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Mass Spectrometry

Principles of Mass Spectrometry and Modern Applications

Introduction

Mass spectrometry (MS) is a powerful characterization technique used for the identification of a wide variety of chemical compounds. At its simplest, MS is merely a tool for determining the molecular weight of the chemical species in a sample. However, with the high resolution obtainable from modern machines, it is possible to distinguish isomers, isotopes, and even compounds with nominally identical molecular weights. Libraries of mass spectra have been compiled which allow rapid identification of most known compounds, including proteins as large as 100 kDa (100,000 amu).
Mass spectrometers separate compounds based on a property known as the mass-to-charge ratio. The sample to be identified is first ionized, and then passed through some form of magnetic field. Based on parameters such as how long it takes the molecule to travel a certain distance or the amount of deflection caused by the field, a mass can be calculated for the ion. As will be discussed later, there are a wide variety of techniques for ionizing and detecting compounds.
Limitations of MS generally stem from compounds that are not easily ionizable, or which decompose upon ionization. Geometric isomers can generally be distinguished easily, but differences in chirality are not easily resolved. Complications can also arise from samples which are not easily dissolved in common solvents.

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Ionization techniques

Electon impact (EI)

In electon impact ionization, a vaporized sample is passed through a beam of electrons. The high energy (typically 70 eV) beam strips electrons from the sample molecules leaving a positively charged radical species. The molecular ion is typically unstable and undergoes decomposition or rearrangement to produce fragment ions. Because of this, electron impact is classified as a “hard” ionization technique. With regards to metal-containing compounds, fragments in EI will almost always contain the metal atom (i.e., [MLn]+• fragments to [MLn-1]+ + L, not MLn-1 + L+). One of the main limitations of EI is that the sample must be volatile and thermally stable.

Chemical ionization (CI)

In chemical ionization, the sample is introduced to a chamber filled with excess reagent gas (such as methane). The reagent gas is ionized by electrons, forming a plasma with species such as CH5+, which react with the sample to form the pseudomolecular ion [M+H]+. Because CI does not involve radical reactions, fragmentation of the sample is generally much lower than that of EI. CI can also be operated in negative mode (to generate anions) by using different reagent gases. For example, a mixture of CH4 and NO2 will generate hydroxide ions, which can abstract protons to yield the [M-H]- species. A related technique, atmospheric pressure chemical ionization (APCI) delivers the sample as a neutral spray, which is then ionized by corona discharge, producing ions in a similar manner as described above. APCI is particularly suited for low molecular weight, nonpolar species that cannot be easily analyzed by other common techniques such as ESI.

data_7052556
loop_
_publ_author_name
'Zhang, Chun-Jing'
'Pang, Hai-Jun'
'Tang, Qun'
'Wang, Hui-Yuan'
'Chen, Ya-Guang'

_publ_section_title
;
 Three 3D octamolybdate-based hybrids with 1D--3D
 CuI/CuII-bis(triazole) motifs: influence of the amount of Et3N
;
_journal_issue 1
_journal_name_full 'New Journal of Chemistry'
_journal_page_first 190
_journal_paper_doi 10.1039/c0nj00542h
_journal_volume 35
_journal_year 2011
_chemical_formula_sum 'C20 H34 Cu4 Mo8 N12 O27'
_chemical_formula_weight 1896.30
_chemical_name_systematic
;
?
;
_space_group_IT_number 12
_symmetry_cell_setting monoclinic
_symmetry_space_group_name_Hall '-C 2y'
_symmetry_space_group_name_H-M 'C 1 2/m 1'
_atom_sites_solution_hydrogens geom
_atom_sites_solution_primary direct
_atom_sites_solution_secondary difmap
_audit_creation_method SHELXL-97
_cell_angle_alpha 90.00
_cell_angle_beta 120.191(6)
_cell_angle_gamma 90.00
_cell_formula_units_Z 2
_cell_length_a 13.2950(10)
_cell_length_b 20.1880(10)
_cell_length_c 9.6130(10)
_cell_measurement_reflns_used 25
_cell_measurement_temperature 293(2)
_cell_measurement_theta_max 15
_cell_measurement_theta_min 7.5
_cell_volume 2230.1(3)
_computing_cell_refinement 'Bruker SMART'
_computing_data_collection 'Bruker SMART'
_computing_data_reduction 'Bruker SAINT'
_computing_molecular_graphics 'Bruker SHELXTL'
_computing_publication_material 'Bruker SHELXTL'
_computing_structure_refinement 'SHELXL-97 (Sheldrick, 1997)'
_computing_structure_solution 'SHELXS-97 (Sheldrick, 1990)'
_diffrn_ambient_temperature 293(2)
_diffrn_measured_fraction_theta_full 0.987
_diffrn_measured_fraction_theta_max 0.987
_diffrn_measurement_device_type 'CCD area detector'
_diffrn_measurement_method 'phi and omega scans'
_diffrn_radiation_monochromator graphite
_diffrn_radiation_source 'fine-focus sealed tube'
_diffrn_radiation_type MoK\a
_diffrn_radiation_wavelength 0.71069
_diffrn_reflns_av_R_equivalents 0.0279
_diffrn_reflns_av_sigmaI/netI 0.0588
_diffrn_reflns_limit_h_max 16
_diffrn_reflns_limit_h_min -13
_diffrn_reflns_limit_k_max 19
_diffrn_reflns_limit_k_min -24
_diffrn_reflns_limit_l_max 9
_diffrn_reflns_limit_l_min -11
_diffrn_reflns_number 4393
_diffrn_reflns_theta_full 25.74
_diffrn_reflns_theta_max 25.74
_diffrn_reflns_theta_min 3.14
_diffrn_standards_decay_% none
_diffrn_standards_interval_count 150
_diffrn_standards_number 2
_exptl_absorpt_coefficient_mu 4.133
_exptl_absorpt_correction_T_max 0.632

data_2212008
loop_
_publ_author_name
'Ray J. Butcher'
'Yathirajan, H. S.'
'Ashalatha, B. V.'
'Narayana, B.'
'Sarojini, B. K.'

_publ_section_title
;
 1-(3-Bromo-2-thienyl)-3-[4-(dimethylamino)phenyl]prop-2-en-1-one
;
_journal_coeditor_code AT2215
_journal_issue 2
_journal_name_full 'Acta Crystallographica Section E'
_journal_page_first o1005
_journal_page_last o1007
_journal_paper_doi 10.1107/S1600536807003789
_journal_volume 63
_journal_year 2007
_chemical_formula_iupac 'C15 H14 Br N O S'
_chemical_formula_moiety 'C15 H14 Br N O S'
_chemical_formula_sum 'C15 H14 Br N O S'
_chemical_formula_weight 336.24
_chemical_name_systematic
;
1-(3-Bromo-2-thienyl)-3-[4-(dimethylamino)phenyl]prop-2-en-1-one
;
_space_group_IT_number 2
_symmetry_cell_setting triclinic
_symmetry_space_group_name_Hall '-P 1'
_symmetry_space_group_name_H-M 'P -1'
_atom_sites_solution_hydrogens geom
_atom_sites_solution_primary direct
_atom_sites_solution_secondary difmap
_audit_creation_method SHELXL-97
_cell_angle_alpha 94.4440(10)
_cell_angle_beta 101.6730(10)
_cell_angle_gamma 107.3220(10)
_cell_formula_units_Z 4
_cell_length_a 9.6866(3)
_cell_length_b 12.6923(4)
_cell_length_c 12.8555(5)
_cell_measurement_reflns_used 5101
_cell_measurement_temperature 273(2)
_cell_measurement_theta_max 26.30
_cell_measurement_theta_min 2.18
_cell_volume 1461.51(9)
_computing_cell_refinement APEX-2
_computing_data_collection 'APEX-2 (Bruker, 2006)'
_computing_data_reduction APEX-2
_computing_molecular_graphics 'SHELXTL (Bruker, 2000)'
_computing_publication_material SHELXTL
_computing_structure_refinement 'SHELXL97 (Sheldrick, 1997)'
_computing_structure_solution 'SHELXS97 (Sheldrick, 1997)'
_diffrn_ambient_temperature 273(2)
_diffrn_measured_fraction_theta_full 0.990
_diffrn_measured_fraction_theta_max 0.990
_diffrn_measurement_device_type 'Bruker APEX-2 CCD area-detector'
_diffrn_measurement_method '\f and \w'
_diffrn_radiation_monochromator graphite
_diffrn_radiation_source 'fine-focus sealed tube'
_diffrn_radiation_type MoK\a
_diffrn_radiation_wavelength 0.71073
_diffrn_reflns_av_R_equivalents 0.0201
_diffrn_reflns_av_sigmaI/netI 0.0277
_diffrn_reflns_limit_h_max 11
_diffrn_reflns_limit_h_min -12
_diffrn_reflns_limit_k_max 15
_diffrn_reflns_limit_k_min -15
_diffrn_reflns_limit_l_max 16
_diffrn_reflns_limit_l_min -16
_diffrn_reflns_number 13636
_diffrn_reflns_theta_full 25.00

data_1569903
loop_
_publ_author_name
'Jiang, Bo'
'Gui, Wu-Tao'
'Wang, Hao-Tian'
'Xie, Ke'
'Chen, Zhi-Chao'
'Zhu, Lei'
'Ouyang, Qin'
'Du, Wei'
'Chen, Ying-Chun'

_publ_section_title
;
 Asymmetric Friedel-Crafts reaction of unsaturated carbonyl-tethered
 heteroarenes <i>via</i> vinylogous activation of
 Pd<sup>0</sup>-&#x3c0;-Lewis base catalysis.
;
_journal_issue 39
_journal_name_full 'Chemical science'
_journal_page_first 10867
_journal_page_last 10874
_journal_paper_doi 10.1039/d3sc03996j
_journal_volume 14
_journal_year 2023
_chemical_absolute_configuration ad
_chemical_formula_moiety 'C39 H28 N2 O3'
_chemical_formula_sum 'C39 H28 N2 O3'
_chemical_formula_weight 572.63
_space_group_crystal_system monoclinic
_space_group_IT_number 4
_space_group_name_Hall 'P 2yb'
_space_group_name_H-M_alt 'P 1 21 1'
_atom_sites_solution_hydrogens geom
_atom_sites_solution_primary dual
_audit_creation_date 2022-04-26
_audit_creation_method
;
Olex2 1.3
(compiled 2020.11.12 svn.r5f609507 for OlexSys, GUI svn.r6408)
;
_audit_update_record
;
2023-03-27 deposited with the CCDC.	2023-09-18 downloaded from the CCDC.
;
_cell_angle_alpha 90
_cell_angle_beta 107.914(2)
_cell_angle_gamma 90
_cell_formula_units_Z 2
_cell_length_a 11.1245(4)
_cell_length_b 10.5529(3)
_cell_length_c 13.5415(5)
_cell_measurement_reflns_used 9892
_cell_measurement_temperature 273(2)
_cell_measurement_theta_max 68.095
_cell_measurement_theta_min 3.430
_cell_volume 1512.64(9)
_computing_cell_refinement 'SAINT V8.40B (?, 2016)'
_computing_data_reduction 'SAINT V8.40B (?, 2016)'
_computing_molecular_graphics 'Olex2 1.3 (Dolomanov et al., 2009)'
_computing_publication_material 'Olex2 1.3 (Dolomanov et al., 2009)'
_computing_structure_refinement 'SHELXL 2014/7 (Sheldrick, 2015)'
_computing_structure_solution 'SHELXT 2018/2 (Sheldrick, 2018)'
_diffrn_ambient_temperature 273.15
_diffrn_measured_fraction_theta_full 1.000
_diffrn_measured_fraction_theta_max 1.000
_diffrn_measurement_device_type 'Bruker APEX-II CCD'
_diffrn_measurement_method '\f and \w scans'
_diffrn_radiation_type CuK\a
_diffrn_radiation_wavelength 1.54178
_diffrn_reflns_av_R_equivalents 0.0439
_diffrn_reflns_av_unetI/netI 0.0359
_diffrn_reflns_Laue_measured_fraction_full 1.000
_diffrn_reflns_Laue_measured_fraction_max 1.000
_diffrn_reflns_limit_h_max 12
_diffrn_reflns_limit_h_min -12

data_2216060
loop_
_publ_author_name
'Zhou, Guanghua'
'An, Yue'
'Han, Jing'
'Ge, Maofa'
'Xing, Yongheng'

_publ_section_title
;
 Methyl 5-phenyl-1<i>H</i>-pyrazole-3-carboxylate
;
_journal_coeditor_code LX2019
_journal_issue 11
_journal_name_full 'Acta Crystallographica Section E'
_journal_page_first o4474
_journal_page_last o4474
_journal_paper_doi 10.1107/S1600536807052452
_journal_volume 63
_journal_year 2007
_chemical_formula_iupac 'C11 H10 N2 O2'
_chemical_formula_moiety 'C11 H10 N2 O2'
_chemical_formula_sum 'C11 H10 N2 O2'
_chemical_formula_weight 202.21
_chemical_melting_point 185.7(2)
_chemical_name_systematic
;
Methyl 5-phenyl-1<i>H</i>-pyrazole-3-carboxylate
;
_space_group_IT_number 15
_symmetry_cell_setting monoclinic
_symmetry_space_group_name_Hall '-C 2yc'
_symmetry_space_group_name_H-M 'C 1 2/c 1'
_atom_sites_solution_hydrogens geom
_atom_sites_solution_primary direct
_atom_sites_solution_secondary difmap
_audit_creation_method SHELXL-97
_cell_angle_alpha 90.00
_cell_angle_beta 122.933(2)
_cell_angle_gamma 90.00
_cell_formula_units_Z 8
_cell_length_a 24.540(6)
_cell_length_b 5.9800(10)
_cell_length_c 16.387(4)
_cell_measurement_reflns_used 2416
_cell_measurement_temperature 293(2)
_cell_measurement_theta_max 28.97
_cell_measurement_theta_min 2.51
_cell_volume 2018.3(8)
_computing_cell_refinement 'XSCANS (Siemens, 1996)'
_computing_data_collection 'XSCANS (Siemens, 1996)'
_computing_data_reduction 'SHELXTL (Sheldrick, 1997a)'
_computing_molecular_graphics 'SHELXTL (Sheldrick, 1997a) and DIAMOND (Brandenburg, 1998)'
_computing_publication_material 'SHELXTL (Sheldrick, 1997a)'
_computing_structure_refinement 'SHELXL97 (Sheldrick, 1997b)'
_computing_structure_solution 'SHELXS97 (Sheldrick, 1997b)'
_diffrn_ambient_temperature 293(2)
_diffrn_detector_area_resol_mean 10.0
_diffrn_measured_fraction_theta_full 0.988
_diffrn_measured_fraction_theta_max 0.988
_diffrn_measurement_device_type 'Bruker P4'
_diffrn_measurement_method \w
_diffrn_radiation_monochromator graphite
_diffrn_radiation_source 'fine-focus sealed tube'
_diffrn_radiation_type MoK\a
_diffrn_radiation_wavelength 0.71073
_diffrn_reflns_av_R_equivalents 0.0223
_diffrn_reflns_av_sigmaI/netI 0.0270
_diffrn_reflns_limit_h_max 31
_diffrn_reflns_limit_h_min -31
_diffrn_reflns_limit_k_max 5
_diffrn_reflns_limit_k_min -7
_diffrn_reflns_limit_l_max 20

Field ionization/desorption

Field ionization and desorption are two closely related techniques which use quantum tunneling of electrons to generate ions. Typically, a highly positive potential is applied to an electrode with a sharp point, resulting in a high potential gradient at the tip (Figure 1). As the sample reaches this field, electron tunneling occurs to generate the cation, which is repelled into the mass analyzer. Field ionization utilizes gaseous samples whereas in field desorption the sample is adsorbed directly onto the electrode. Both of these techniques are soft, resulting in low energy ions which do not easily fragment.
Figure 1: Schematic of field ionization.
Figure 1 (graphics1b.jpg)

Electrospray ionization (ESI)

In ESI, a highly charged aerosol is generated from a sample in solution. As the droplets shrink due to evaporation, the charge density increases until a coulombic explosion occurs, producing daughter droplets that repeat the process until individualized sample ions are generated (Figure 2). One of the limitations of ESI is the requirement that the sample be soluble. ESI is best applied to charged, polar, or basic compounds.
Figure 2: Schematic of electrospray ionization.
Figure 2 (graphics2b.jpg)

Matrix assisted laser desorption ionization (MALDI)

Laser desorption ionization generates ions by ablation from a surface using a pulsed laser. This technique is greatly improved by the addition of a matrix co-crystallized with the sample. As the sample is irradiated, a plume of desorbed molecules is generated. It is believed that ionization occurs in this plume due to a variety of chemical and physical interactions between the sample and the matrix (Figure 3). One of the major advantages of MALDI is that it produces singly charged ions almost exclusively and can be used to volatilize extremely high molecular weight species such as polymers and proteins. A related technique, desorption ionization on silicon (DIOS) also uses laser desorption, but the sample is immobilized on a porous silicon surface with no matrix. This allows the study of low molecular weight compounds which may be obscured by matrix peaks in conventional MALDI.
Figure 3: Schematic of matrix assisted laser desorption ionization.
Figure 3 (graphics3.jpg)

Inductively coupled plasma mass spectrometry (ICP-MS)

A plasma torch generated by electromagnetic induction is used to ionize samples. Because the effective temperature of the plasma is about 10,000 °C, samples are broken down to ions of their constituent elements. Thus, all chemical information is lost, and the technique is best suited for elemental analysis. ICP-MS is typically used for analysis of trace elements.